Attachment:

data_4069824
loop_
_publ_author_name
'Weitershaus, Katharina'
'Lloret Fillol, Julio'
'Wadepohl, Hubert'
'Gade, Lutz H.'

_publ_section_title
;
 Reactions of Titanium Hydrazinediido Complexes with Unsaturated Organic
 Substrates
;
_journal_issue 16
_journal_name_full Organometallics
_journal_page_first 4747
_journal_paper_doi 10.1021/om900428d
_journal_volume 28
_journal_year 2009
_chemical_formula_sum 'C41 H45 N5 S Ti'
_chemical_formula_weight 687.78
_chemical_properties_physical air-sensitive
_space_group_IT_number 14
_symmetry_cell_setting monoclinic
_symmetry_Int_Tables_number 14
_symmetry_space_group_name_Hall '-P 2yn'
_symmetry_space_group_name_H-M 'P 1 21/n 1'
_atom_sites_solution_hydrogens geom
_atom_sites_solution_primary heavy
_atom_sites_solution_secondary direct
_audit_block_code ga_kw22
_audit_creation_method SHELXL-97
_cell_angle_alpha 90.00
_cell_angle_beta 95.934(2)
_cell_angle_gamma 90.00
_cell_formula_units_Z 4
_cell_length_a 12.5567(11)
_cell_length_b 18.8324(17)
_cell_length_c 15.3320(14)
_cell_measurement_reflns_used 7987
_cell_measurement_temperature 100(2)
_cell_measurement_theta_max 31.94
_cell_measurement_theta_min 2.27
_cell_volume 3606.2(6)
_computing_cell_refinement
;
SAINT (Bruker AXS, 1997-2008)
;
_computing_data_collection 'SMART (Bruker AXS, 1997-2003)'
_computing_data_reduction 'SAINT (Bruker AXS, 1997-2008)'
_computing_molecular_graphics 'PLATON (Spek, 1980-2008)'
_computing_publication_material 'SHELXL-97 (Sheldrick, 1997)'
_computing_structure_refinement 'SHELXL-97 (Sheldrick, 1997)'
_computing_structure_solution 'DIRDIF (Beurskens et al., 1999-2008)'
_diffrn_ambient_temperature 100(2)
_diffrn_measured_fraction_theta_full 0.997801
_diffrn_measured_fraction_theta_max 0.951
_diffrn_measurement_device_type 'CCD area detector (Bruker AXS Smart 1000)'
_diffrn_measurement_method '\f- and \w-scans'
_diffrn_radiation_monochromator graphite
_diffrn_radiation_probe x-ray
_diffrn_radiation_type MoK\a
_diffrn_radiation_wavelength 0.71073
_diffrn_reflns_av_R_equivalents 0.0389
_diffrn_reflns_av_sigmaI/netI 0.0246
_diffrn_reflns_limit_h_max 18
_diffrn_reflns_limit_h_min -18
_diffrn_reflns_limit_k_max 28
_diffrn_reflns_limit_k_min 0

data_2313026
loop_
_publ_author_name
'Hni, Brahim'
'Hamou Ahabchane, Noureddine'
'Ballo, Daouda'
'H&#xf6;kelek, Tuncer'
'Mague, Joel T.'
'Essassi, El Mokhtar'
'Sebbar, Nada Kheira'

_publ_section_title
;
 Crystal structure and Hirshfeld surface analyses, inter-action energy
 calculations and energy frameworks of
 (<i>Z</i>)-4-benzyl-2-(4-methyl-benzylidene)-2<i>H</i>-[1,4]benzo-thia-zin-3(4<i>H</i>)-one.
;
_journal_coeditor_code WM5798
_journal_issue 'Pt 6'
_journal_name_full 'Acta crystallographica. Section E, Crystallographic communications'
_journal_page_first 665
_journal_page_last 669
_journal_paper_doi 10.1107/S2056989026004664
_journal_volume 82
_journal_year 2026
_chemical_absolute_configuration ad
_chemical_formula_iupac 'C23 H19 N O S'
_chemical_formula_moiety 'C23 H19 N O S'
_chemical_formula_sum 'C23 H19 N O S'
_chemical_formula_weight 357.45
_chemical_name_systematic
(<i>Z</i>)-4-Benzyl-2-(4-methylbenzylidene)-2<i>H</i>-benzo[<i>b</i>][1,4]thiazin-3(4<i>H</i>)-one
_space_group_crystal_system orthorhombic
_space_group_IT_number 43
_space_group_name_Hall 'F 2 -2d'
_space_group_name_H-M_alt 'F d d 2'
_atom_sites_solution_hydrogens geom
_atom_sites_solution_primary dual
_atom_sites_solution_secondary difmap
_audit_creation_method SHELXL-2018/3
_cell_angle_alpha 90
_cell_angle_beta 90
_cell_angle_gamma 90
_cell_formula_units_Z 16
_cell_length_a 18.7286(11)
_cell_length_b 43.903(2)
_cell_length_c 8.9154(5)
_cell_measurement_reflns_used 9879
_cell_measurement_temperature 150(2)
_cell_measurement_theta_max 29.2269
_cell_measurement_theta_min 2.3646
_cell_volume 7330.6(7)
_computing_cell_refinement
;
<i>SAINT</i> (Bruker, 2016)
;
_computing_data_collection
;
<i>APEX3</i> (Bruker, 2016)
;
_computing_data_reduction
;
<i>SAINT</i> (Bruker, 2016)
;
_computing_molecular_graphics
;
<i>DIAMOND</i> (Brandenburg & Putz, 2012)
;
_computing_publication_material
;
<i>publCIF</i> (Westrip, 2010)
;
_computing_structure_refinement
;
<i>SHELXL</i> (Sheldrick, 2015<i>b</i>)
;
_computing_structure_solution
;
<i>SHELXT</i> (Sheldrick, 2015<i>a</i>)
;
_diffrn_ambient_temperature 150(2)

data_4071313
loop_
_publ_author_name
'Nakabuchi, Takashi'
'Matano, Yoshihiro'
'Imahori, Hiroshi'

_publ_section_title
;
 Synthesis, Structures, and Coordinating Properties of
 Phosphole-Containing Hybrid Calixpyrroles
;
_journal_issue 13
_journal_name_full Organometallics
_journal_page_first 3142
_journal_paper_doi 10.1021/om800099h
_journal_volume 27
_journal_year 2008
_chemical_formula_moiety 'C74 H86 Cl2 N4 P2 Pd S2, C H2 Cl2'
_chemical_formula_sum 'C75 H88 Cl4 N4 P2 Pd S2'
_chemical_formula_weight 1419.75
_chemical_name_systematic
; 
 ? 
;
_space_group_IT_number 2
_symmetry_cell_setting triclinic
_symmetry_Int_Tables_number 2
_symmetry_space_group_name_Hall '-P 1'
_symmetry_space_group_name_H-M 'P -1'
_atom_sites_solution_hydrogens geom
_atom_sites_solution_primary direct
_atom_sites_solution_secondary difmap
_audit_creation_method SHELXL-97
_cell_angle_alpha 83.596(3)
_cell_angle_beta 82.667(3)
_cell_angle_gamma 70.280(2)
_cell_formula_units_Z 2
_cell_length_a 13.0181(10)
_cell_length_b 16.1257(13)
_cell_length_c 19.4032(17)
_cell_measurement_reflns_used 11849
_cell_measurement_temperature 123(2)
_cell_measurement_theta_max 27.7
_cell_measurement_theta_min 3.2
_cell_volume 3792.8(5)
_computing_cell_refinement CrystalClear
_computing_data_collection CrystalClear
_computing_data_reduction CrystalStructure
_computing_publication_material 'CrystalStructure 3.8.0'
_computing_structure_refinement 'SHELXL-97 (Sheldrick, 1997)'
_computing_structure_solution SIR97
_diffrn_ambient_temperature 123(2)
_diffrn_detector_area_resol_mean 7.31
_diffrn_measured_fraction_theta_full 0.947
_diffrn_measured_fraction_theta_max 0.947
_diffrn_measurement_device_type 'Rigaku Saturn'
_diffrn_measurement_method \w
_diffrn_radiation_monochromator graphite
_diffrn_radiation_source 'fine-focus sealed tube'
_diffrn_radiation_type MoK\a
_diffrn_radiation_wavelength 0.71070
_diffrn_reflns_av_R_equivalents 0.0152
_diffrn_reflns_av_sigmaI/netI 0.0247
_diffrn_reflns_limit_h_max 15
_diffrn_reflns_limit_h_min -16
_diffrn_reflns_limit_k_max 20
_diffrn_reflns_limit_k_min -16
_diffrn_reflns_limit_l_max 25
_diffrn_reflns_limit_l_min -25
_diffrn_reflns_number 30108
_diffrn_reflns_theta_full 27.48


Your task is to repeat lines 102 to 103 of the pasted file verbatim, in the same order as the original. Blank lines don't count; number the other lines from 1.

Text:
_space_group_name_Hall 'F 2 -2d'
_space_group_name_H-M_alt 'F d d 2'